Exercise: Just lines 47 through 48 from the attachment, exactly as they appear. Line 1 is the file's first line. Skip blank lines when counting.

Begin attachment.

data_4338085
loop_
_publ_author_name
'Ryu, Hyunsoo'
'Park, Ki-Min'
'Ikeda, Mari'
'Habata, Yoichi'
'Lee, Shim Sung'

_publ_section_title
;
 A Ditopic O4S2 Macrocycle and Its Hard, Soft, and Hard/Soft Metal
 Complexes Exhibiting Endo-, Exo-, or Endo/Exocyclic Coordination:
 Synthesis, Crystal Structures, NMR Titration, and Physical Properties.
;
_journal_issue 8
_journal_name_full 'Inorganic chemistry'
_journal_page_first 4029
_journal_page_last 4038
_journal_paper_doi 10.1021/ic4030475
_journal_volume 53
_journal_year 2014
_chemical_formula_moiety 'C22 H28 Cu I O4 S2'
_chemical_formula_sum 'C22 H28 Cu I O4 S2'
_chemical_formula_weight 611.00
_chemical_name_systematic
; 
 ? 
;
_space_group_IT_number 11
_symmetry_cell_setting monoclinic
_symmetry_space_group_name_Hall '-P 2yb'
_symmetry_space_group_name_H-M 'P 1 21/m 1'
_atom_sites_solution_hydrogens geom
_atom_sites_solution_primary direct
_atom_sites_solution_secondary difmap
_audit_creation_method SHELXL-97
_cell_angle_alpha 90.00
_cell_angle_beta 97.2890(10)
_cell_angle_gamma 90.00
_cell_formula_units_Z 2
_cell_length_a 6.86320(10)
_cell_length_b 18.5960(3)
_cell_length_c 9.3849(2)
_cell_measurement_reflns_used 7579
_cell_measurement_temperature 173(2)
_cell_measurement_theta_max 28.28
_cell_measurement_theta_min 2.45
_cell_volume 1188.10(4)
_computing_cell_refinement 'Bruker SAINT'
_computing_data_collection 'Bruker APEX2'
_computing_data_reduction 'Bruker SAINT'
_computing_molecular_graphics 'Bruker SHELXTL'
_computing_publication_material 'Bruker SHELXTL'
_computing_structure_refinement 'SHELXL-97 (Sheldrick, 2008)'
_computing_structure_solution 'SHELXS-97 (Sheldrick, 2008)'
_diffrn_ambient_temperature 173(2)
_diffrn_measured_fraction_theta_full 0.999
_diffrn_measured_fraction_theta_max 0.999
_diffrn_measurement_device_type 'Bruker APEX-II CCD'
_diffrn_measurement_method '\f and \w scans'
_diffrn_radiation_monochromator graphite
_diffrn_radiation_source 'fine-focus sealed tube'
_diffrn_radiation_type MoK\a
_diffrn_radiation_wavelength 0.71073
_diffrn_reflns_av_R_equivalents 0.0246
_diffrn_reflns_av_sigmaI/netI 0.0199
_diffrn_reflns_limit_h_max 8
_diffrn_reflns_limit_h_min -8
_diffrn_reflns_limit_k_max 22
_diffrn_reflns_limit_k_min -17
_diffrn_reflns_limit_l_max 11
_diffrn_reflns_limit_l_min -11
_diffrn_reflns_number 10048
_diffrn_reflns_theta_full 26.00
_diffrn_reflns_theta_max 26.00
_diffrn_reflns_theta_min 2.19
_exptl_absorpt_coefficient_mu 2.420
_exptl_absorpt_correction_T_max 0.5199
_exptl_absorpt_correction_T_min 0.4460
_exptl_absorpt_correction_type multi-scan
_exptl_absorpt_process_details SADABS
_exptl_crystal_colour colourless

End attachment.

_cell_measurement_theta_min 2.45
_cell_volume 1188.10(4)